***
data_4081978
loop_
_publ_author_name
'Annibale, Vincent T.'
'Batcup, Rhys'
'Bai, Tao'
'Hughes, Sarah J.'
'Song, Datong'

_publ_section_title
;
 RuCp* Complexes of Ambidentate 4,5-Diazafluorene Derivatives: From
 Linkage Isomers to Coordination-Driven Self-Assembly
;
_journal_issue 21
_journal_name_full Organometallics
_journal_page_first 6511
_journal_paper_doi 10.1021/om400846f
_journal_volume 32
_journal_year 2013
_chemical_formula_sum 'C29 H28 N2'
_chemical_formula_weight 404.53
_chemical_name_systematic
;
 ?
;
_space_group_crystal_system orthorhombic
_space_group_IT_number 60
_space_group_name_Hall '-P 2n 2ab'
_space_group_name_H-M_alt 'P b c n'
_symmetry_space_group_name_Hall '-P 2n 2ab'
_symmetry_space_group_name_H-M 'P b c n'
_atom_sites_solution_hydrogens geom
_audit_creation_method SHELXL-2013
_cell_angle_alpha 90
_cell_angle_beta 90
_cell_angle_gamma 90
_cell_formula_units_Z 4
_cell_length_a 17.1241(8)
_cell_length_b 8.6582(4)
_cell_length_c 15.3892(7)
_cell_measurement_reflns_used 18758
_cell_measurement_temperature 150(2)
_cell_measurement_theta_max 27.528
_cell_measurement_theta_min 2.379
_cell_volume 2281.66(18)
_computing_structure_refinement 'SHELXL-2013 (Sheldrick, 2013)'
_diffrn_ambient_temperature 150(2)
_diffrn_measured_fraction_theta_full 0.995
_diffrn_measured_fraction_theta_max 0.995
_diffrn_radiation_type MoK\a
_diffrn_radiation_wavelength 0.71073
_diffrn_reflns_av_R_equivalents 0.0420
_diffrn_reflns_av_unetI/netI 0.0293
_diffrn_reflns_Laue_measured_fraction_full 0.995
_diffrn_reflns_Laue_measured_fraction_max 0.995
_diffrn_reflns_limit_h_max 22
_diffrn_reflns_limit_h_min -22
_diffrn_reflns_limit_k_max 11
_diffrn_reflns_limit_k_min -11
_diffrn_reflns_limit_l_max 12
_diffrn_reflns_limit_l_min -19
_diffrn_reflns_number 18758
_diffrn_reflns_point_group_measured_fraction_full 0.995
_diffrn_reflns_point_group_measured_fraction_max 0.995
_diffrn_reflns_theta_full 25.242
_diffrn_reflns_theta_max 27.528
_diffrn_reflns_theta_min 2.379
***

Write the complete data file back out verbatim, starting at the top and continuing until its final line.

data_4081978
loop_
_publ_author_name
'Annibale, Vincent T.'
'Batcup, Rhys'
'Bai, Tao'
'Hughes, Sarah J.'
'Song, Datong'

_publ_section_title
;
 RuCp* Complexes of Ambidentate 4,5-Diazafluorene Derivatives: From
 Linkage Isomers to Coordination-Driven Self-Assembly
;
_journal_issue 21
_journal_name_full Organometallics
_journal_page_first 6511
_journal_paper_doi 10.1021/om400846f
_journal_volume 32
_journal_year 2013
_chemical_formula_sum 'C29 H28 N2'
_chemical_formula_weight 404.53
_chemical_name_systematic
;
 ?
;
_space_group_crystal_system orthorhombic
_space_group_IT_number 60
_space_group_name_Hall '-P 2n 2ab'
_space_group_name_H-M_alt 'P b c n'
_symmetry_space_group_name_Hall '-P 2n 2ab'
_symmetry_space_group_name_H-M 'P b c n'
_atom_sites_solution_hydrogens geom
_audit_creation_method SHELXL-2013
_cell_angle_alpha 90
_cell_angle_beta 90
_cell_angle_gamma 90
_cell_formula_units_Z 4
_cell_length_a 17.1241(8)
_cell_length_b 8.6582(4)
_cell_length_c 15.3892(7)
_cell_measurement_reflns_used 18758
_cell_measurement_temperature 150(2)
_cell_measurement_theta_max 27.528
_cell_measurement_theta_min 2.379
_cell_volume 2281.66(18)
_computing_structure_refinement 'SHELXL-2013 (Sheldrick, 2013)'
_diffrn_ambient_temperature 150(2)
_diffrn_measured_fraction_theta_full 0.995
_diffrn_measured_fraction_theta_max 0.995
_diffrn_radiation_type MoK\a
_diffrn_radiation_wavelength 0.71073
_diffrn_reflns_av_R_equivalents 0.0420
_diffrn_reflns_av_unetI/netI 0.0293
_diffrn_reflns_Laue_measured_fraction_full 0.995
_diffrn_reflns_Laue_measured_fraction_max 0.995
_diffrn_reflns_limit_h_max 22
_diffrn_reflns_limit_h_min -22
_diffrn_reflns_limit_k_max 11
_diffrn_reflns_limit_k_min -11
_diffrn_reflns_limit_l_max 12
_diffrn_reflns_limit_l_min -19
_diffrn_reflns_number 18758
_diffrn_reflns_point_group_measured_fraction_full 0.995
_diffrn_reflns_point_group_measured_fraction_max 0.995
_diffrn_reflns_theta_full 25.242
_diffrn_reflns_theta_max 27.528
_diffrn_reflns_theta_min 2.379